It is 8.45am and I am pedalling up Wigmore Street towards ITN when the day’s programme editor calls. George Bush is in town on perhaps his final presidential visit, and having watched his every move in Washington as Channel 4’s correspondent, I expect to be interpreting on the plain-speaking Texan’s behalf once again.
The bad news is that political editor Gary Gibbon and Jon Snow are going to the Downing Street press conference later that morning, but my editor knows how to sweeten the pill of disappointment; could I interview Kofi Annan at the Royal Festival Hall instead?
I order a car to meet me at the office in 15 minutes and cycle over there. A quick change into a suit and I’m on my way to meeting Kofi Annan.
My wife spent part of her childhood in Annan’s native Ghana, and I casually mention this while the cameraman is setting up for our interview.
Such simple ice-breakers can transform these encounters and Annan is far more forthcoming than I’d expected.
‘The Iraq war was a disaster,’he says, clearly irritated that Mr Bush’s simultaneous appearance across the Thames will push Annan’s latest report on Africa out of the headlines. It was ever thus between these two when they squared off between New York and Washington.
‘Give my regards to my fellow Ghanaian,’is Annan’s message to my wife as we part. Later it turns out that missing the Bush press conference was a blessing in disguise; Jon Snow complains bitterly of four hours being taken out of his day amid the security of the President’s visit, and that he didn’t get to ask one question.
Tuesday’s morning meeting is enlivened by the presence of a High Court judge who wants to see how a TV news agenda is put together. As a result, every hack’s verbal contribution sounds like that of a potential QC, expounding before the judge with gusto on the virtues of his or her story.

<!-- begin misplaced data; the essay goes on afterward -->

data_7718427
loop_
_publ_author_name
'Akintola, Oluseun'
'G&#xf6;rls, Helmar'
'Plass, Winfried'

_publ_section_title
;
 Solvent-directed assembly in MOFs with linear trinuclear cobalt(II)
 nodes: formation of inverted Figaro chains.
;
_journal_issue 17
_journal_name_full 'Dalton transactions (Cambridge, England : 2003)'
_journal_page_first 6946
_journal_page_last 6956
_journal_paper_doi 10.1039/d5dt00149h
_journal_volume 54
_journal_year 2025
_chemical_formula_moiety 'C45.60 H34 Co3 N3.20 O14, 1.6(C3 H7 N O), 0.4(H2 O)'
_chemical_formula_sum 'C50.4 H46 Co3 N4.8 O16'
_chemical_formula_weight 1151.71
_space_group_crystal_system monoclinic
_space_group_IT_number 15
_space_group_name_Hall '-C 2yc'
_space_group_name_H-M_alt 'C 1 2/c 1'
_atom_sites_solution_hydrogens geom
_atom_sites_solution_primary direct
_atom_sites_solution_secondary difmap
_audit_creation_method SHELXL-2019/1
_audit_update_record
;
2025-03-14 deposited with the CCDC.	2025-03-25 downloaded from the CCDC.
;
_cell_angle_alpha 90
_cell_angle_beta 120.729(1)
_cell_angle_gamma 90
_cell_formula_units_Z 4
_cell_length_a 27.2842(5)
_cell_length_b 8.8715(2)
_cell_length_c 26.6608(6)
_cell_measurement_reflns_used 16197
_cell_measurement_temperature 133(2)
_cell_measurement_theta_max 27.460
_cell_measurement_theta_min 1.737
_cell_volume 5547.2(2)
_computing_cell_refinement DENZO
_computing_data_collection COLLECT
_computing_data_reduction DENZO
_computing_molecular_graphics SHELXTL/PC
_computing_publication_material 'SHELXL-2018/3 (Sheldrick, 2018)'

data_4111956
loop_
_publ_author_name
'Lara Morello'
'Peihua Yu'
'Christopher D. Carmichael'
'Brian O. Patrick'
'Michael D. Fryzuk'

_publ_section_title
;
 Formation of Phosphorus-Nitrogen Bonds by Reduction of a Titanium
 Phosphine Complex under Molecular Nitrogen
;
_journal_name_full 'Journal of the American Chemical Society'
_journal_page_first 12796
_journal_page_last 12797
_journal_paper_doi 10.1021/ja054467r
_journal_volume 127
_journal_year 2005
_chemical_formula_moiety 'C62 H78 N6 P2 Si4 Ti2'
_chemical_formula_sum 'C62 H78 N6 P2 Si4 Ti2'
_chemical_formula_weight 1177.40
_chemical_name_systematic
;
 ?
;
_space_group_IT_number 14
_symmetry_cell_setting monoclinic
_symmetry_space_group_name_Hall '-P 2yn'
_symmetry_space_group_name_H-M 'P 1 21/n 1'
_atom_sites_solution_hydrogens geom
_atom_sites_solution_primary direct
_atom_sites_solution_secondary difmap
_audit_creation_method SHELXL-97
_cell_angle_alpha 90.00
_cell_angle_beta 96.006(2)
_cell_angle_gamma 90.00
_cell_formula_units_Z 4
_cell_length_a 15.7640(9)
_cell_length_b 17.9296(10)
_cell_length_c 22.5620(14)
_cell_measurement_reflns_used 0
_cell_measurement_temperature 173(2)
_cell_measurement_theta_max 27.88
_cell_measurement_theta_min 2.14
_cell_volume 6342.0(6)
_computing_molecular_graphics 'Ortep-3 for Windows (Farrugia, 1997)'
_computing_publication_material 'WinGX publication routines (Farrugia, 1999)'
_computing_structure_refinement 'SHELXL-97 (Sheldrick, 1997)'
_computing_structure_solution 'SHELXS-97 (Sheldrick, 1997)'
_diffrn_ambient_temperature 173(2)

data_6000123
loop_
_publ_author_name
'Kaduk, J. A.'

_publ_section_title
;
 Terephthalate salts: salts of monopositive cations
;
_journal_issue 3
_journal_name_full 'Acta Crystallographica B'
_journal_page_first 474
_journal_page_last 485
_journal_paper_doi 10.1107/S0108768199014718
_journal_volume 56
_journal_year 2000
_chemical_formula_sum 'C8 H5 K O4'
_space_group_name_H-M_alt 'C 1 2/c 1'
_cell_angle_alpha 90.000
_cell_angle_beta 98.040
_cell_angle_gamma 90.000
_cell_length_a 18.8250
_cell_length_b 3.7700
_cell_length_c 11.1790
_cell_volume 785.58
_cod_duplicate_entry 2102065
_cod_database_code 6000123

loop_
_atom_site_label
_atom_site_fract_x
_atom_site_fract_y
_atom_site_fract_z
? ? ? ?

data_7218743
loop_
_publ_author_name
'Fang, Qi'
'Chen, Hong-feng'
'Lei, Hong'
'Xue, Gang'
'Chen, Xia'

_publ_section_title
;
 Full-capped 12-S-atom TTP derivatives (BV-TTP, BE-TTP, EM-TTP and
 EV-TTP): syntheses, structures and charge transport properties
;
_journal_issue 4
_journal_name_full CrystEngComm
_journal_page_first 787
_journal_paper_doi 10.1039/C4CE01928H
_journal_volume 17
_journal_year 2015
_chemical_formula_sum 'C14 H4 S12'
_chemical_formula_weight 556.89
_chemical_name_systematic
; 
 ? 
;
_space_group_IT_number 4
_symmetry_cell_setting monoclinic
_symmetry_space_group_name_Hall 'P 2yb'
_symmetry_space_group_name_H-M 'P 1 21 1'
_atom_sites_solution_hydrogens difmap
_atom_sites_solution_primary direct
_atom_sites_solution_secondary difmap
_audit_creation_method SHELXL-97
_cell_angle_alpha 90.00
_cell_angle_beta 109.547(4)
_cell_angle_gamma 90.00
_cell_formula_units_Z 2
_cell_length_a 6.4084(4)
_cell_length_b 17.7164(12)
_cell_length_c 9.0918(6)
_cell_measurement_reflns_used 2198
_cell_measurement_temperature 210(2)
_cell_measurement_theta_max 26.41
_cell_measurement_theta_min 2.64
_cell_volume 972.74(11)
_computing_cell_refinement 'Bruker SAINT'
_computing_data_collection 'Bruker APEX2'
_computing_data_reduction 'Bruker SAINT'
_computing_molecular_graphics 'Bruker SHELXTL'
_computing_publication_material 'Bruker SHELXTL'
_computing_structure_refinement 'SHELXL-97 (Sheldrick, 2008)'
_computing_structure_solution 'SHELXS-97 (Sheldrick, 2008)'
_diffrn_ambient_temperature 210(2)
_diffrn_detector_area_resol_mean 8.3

My producer, Ben de Pear, has unearthed an extraordinary interview with a serving Zimbabwean intelligence official, detailing the violence meted out in Robert Mugabe’s so called ‘torture camps”, 16 of them he says dotted around Harare alone.
By rights, the story should be the day’s lead, but I dampen down any expectation by pointing out that we will have to blur the man’s face and have his words spoken by an actor, which could detract from the impact.
That afternoon, I feed a couple of versions of my script to the Foreign Office. Minister for Africa Lord Malloch Brown is going to be interviewed after our piece and we want him to know precisely what the man is saying. There’s no way we can corroborate the tale ourselves, but Tiseke Kasambala has just come back from Zimbabwe for Human Rights Watch and we interview her in the edit suite.
It is clearly the first time she has heard an insider describe the campaign of terror and, with her surefire endorsement, my reservations about the piece disappear. The story is our lead and OKed by our lawyer minutes before going to air.
The ‘actor’voicing the piece is not an actor at all, but a journalist from the Zimbabwe Herald who has fled the country for offending the regime. A Zimbabwean viewer calls us in tears during the programme. She says every word of our story is true. Which would be gratifying, were the story not so horrific.
By 8.50pm I have cycled to my allotment in west London, where my potatoes need more earth heaped over their roots.
I’m in Brussels for the rest of my week, attending an EU summit in the wake of Ireland’s ‘no’vote. If the Lisbon Treaty is a dead parrot, why is most of Europe so intent on reviving it?
I call up a Belgian zoo and ask if they have any parrots we could film. I’m put through to the bird keeper, who tends to five military macaws from Mexico. We jump into a taxi and hurtle to Planckendael zoo, desperate for some parrot pictures to enliven a potentially dull summit.
I explain to the bird keeper that we are using Monty Python’s dead parrot sketch as a motif for our piece on the future of Europe. ‘Ah yes, Monty Python,’he says to my astonishment. ‘The dead parrot sketch is a good idea.”
That afternoon I’m in the middle of a media scrum and ask the Foreign Secretary if the Lisbon Treaty is a dead parrot. ‘I’m not getting into Monty Python analogies,’Mr Miliband says. No matter. I have my pictures of the macaws and my story.
My wife complains later that I’d over-laboured the joke.
She’s probably right, but the next day’s cover of The Economist has the headline ‘Just bury it’with the picture of a dead bird beneath. And who am I to quibble with that?